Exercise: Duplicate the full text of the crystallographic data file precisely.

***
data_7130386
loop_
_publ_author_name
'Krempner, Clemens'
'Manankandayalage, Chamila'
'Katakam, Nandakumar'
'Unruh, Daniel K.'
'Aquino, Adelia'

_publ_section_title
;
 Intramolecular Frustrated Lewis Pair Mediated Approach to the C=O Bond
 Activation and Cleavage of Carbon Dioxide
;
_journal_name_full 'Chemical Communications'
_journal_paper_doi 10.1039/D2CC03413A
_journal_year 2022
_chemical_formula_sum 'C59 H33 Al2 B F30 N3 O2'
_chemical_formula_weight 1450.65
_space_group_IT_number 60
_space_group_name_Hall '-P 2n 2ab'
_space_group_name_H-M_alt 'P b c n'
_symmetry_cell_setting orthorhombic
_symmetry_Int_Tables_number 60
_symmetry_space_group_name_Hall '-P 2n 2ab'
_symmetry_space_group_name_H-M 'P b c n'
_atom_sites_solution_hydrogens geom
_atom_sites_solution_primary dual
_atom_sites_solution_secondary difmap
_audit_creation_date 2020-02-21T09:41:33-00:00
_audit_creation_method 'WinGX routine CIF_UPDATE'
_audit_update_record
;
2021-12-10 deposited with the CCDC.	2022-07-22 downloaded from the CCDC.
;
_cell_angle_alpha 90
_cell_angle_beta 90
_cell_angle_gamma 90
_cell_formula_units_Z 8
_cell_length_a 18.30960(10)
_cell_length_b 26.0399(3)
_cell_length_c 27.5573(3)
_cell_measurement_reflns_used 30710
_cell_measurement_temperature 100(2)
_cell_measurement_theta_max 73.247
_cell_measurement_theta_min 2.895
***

data_7130386
loop_
_publ_author_name
'Krempner, Clemens'
'Manankandayalage, Chamila'
'Katakam, Nandakumar'
'Unruh, Daniel K.'
'Aquino, Adelia'

_publ_section_title
;
 Intramolecular Frustrated Lewis Pair Mediated Approach to the C=O Bond
 Activation and Cleavage of Carbon Dioxide
;
_journal_name_full 'Chemical Communications'
_journal_paper_doi 10.1039/D2CC03413A
_journal_year 2022
_chemical_formula_sum 'C59 H33 Al2 B F30 N3 O2'
_chemical_formula_weight 1450.65
_space_group_IT_number 60
_space_group_name_Hall '-P 2n 2ab'
_space_group_name_H-M_alt 'P b c n'
_symmetry_cell_setting orthorhombic
_symmetry_Int_Tables_number 60
_symmetry_space_group_name_Hall '-P 2n 2ab'
_symmetry_space_group_name_H-M 'P b c n'
_atom_sites_solution_hydrogens geom
_atom_sites_solution_primary dual
_atom_sites_solution_secondary difmap
_audit_creation_date 2020-02-21T09:41:33-00:00
_audit_creation_method 'WinGX routine CIF_UPDATE'
_audit_update_record
;
2021-12-10 deposited with the CCDC.	2022-07-22 downloaded from the CCDC.
;
_cell_angle_alpha 90
_cell_angle_beta 90
_cell_angle_gamma 90
_cell_formula_units_Z 8
_cell_length_a 18.30960(10)
_cell_length_b 26.0399(3)
_cell_length_c 27.5573(3)
_cell_measurement_reflns_used 30710
_cell_measurement_temperature 100(2)
_cell_measurement_theta_max 73.247
_cell_measurement_theta_min 2.895